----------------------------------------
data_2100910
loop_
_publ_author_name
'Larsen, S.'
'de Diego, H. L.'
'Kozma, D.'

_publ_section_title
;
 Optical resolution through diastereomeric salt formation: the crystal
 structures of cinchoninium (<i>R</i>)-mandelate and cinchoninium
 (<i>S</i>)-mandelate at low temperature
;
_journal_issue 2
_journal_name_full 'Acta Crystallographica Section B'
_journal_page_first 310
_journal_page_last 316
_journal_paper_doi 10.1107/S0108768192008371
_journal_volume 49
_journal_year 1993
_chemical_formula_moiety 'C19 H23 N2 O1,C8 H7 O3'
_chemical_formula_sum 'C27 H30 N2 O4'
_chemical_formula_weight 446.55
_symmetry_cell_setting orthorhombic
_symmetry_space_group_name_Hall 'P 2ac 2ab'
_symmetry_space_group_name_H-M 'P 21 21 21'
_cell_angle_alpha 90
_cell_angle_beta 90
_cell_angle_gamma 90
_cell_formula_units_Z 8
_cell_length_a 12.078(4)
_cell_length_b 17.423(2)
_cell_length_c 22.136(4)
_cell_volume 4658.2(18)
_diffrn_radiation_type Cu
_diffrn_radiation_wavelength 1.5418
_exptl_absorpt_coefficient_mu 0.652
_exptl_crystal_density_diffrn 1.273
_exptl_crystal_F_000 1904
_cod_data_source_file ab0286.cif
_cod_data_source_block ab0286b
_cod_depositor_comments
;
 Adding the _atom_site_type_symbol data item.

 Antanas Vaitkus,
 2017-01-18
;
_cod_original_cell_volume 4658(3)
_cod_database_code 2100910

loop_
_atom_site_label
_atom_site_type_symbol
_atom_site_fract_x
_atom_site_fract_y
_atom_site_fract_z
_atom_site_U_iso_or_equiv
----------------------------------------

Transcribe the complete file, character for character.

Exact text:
data_2100910
loop_
_publ_author_name
'Larsen, S.'
'de Diego, H. L.'
'Kozma, D.'

_publ_section_title
;
 Optical resolution through diastereomeric salt formation: the crystal
 structures of cinchoninium (<i>R</i>)-mandelate and cinchoninium
 (<i>S</i>)-mandelate at low temperature
;
_journal_issue 2
_journal_name_full 'Acta Crystallographica Section B'
_journal_page_first 310
_journal_page_last 316
_journal_paper_doi 10.1107/S0108768192008371
_journal_volume 49
_journal_year 1993
_chemical_formula_moiety 'C19 H23 N2 O1,C8 H7 O3'
_chemical_formula_sum 'C27 H30 N2 O4'
_chemical_formula_weight 446.55
_symmetry_cell_setting orthorhombic
_symmetry_space_group_name_Hall 'P 2ac 2ab'
_symmetry_space_group_name_H-M 'P 21 21 21'
_cell_angle_alpha 90
_cell_angle_beta 90
_cell_angle_gamma 90
_cell_formula_units_Z 8
_cell_length_a 12.078(4)
_cell_length_b 17.423(2)
_cell_length_c 22.136(4)
_cell_volume 4658.2(18)
_diffrn_radiation_type Cu
_diffrn_radiation_wavelength 1.5418
_exptl_absorpt_coefficient_mu 0.652
_exptl_crystal_density_diffrn 1.273
_exptl_crystal_F_000 1904
_cod_data_source_file ab0286.cif
_cod_data_source_block ab0286b
_cod_depositor_comments
;
 Adding the _atom_site_type_symbol data item.

 Antanas Vaitkus,
 2017-01-18
;
_cod_original_cell_volume 4658(3)
_cod_database_code 2100910

loop_
_atom_site_label
_atom_site_type_symbol
_atom_site_fract_x
_atom_site_fract_y
_atom_site_fract_z
_atom_site_U_iso_or_equiv